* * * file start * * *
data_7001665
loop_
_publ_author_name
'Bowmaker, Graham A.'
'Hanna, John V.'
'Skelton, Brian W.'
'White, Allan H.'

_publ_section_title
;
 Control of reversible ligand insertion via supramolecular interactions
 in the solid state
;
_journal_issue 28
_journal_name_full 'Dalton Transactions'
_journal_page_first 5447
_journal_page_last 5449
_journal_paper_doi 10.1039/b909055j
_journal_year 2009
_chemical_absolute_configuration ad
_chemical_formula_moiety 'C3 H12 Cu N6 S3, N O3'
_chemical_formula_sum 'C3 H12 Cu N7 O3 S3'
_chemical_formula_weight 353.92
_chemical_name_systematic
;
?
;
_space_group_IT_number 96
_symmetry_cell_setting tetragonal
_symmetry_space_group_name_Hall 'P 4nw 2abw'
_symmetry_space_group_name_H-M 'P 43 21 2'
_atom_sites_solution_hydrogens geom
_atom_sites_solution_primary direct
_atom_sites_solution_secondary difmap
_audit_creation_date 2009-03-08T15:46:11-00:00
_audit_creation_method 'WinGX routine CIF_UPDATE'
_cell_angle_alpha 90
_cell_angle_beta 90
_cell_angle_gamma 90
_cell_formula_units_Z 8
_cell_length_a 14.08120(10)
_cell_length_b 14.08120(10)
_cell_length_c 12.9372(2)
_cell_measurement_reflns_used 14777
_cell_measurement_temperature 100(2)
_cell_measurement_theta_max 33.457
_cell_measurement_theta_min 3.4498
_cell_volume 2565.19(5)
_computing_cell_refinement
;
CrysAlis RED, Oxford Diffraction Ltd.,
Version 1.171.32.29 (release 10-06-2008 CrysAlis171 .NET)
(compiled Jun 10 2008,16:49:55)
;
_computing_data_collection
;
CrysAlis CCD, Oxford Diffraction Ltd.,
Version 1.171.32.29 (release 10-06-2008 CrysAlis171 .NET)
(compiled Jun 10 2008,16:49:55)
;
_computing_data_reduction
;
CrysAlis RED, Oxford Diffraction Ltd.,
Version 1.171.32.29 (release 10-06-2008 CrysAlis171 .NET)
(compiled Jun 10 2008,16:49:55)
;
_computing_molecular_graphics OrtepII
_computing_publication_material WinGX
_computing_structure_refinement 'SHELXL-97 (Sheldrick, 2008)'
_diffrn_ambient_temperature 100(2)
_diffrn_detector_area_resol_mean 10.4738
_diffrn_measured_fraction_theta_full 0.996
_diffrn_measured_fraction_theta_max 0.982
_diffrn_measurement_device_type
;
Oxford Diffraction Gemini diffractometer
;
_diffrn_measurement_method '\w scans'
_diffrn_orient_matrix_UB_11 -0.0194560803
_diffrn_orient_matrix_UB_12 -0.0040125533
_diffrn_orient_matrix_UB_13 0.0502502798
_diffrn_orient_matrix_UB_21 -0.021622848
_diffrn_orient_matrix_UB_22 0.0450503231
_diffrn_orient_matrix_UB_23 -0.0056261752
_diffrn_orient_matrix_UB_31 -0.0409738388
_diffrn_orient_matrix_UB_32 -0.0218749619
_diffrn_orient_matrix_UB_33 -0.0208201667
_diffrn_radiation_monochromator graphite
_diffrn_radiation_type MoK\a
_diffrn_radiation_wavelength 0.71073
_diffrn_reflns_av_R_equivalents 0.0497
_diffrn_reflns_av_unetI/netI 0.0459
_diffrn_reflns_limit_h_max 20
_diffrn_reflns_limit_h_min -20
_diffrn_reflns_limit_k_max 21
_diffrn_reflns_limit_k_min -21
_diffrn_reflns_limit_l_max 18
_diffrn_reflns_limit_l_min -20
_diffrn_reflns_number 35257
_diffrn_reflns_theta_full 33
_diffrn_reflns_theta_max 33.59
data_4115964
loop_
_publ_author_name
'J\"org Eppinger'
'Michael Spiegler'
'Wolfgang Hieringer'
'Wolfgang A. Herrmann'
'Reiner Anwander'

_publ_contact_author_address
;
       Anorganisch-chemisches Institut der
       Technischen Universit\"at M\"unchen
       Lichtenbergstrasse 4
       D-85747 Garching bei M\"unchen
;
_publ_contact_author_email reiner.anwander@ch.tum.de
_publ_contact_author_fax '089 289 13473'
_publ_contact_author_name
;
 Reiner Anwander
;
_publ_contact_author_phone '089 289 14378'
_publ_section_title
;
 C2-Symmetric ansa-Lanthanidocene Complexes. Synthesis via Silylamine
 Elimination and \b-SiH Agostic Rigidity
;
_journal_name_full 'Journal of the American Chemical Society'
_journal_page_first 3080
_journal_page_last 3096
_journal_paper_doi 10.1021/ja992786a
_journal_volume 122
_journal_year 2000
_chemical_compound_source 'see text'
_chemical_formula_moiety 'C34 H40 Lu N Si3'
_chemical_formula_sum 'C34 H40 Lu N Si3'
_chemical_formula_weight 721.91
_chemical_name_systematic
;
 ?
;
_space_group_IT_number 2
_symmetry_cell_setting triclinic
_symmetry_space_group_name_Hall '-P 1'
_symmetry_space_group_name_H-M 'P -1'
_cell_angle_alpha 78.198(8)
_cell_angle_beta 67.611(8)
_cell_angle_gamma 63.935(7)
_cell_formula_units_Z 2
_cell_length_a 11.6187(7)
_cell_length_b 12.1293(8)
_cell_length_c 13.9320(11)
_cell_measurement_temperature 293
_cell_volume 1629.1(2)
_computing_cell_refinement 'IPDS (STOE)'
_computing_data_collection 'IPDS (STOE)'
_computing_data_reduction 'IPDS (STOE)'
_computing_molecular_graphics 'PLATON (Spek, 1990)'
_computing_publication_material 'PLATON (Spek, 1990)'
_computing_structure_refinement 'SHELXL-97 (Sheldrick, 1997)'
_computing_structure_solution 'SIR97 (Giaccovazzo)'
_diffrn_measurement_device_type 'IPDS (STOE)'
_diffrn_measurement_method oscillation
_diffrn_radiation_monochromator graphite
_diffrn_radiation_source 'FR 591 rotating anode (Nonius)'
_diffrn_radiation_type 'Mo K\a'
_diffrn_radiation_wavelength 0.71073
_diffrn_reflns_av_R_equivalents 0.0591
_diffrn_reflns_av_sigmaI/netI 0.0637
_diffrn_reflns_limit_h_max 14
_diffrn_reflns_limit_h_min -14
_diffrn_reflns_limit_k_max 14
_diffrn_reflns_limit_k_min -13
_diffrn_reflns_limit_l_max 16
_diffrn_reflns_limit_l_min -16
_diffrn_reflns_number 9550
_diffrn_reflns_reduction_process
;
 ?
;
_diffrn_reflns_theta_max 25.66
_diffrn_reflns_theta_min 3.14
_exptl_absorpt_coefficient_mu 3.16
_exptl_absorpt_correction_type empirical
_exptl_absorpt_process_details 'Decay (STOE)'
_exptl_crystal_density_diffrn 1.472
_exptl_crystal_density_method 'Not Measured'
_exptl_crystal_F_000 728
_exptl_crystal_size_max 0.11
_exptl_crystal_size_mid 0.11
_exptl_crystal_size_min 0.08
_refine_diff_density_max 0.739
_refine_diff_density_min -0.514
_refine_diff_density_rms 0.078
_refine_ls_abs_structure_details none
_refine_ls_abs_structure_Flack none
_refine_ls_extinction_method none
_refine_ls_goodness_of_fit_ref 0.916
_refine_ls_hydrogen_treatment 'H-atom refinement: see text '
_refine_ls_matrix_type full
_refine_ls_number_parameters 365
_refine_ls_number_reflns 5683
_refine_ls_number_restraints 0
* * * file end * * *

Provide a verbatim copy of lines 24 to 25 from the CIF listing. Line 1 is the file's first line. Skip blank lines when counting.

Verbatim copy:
;
?